Our readers write

Our readers write

Posted: Wednesday, July 2, 2008 9:16 pm
By: Area readers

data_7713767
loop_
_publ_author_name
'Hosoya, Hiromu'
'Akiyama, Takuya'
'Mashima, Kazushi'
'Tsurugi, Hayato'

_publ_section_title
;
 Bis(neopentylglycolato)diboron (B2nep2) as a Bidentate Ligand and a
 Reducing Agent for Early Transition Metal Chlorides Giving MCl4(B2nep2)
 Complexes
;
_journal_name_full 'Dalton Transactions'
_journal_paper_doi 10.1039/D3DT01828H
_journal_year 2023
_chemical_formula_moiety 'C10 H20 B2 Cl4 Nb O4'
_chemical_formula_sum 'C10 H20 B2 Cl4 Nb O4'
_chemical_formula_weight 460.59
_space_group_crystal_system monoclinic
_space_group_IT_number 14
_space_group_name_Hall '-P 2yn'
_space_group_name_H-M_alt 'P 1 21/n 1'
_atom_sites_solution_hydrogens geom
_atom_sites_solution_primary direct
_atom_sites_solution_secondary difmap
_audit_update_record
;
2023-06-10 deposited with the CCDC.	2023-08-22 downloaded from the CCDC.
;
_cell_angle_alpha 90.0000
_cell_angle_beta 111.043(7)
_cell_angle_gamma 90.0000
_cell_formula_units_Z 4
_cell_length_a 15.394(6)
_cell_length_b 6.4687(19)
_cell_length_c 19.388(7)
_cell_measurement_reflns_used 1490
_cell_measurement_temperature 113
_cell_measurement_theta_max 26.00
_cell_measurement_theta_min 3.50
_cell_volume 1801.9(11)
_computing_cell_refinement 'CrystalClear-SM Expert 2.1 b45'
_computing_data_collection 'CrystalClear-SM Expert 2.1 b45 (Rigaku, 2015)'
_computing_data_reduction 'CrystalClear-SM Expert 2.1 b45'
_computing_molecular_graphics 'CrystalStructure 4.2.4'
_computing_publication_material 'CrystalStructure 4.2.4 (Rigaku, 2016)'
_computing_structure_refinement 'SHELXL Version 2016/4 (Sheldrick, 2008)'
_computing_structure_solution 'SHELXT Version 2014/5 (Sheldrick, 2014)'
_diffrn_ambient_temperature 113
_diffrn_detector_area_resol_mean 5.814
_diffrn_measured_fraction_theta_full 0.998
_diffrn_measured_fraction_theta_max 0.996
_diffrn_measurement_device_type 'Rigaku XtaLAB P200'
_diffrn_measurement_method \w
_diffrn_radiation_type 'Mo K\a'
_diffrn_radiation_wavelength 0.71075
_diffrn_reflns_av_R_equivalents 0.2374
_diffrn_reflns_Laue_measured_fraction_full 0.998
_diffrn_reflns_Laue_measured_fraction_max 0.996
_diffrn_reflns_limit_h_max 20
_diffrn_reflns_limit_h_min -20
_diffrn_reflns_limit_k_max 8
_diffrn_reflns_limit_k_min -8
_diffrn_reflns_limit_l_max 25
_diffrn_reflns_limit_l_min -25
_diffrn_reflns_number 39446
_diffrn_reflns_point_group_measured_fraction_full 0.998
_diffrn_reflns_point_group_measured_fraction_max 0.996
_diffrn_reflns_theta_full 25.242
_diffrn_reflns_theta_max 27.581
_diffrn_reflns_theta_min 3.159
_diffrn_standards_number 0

Pet owners deserve blame To The Editor: In the society we live in today, so many things are based on your last name and not who you are as a person. Even knowing that, I was still amazed at what I read in The Messenger the other day. The story covering the top half of front page about Pudge, the poor little puppy who met his untimely demise, was so one- sided and sad. And although I understand there was a story to be told, I am wondering why this story made front page, compared to some other recent stories concerning neglect of animals that never even made the paper. For example, my neighbor a few doors down that had a male German Shepherd pinned up in her back yard. She didn’t want the dog anymore so she allowed the dog to suffer as it starved to death. The Humane Society was called in on more than one occasion and nothing was ever done until after the dog had died. And then the only thing that happened was a small slap on the wrist for the pet owner. Why was such a cruel death allowed to happen? Why didn’t that story make front page? Was it because the owner’s last name wasn’t Tanner? I can understand the Tanner family was upset over the loss of their pet. However, if they truly cared about their precious animals, then why would they allow them to run loose in the road? I myself have three dogs, and I always make sure they are contained in my house or my fenced in back yard. The Tanners seem to think it OK for their animals to be brutally hit by vehicles. In a quote written in The Messenger, Mr. Tanner states, “If he’d gotten killed by a car, I could understand it.” Mrs. Tanner added, “Yes, it happens in the country. We’ve had that heartache before.” According to The Messenger, vehicles hit both Pudge’s mother and sibling. Why would a responsible pet owner think this is OK? In Pudge’s case, he was picked up and humanely euthanized. I’m not saying he deserved to have his life ended, however, he wasn’t brutally struck and killed. He didn’t suffer. He was picked up because someone made a phone call to have him removed. He wasn’t contained on his owner’s property and, from what I understand, he also didn’t have any identification on his collar so that the owners could be contacted. That is neglect, pure and simple. The owners are more responsible for the untimely death of their “beloved pet” than anyone else involved. I’m not saying mistakes weren’t made. But the mistakes started with the pet owners allowing the pet to run free and not having any way for the animal control officer to identify where the pet lived. On many occasions, I have seen Darrell Baty, the animal control officer, pick up an animal and return it to their owner. I have seen firsthand the animal control officer water people’s pets that had empty water bowls. He genuinely cares about animals and people. He goes out of his way to help and educate pet owners. He doesn’t pick up dogs and cats to be cruel or to inconvenience pet owners. He does it because it’s his job to make sure our pets aren’t running the streets and getting hit by vehicles. He does it because he doesn’t want an animal to suffer in the heat with no food and water. He does it because he cares! If The Messenger is going to print a story, it needs to be the whole story. It needs to contain both sides of a story. The people in Union City who have dealt with the animal control officer know he cares. They have seen him at work every day saving our pets. Yes, there is another side of his job that upsets the public. He has to have citations issued to those pet owners who neglect to take proper care of their animals. He wouldn’t have to do that if we all took care of our pets, if we would have them spade or neutered to prevent all the stray animals running loose. He doesn’t deserve to have his name drug through the mud because other people weren’t responsible enough to take proper care of their animals or because other people didn’t do their job correctly. He did his job. He received a call from dispatch to go pick up two stray dogs. A lady on the property told him that she saw the two dogs dropped off. He picked up the dogs and took them to the shelter. He did his job. And now his job is in jeopardy? All because someone wants to blame their neglectful actions on anyone but themselves. Michele (Siegrist) Clark Union City Editor’s note: After an investigation by the Union City Police Department, the animal control officer was terminated as a city employee. Animal ‘shelter’ needed in UC To The Editor: Yes, the Union City animal control operation and the “pound” are, and have been, a disgrace for years. Sue Archer’s letter should have been on the front page. A few people have tried to get a Humane Society going, but there was not enough interest or financial support to get it off the ground. Now, after the horrible incident with the Tanners’ dog, people may take notice of this disgraceful situation. There are animal lovers and those that aren’t. I am a lover of animals — they are God’s creation, given life, like you and me. They deserve a chance (which they were deprived of at our so-called “shelter,” Ha!Ha!). Let’s find a good place, hire good decent people and make overselves proud. There has been too much abuse and killing. Mary Lynn Reithel Union City Published in The Messenger 7.2.08

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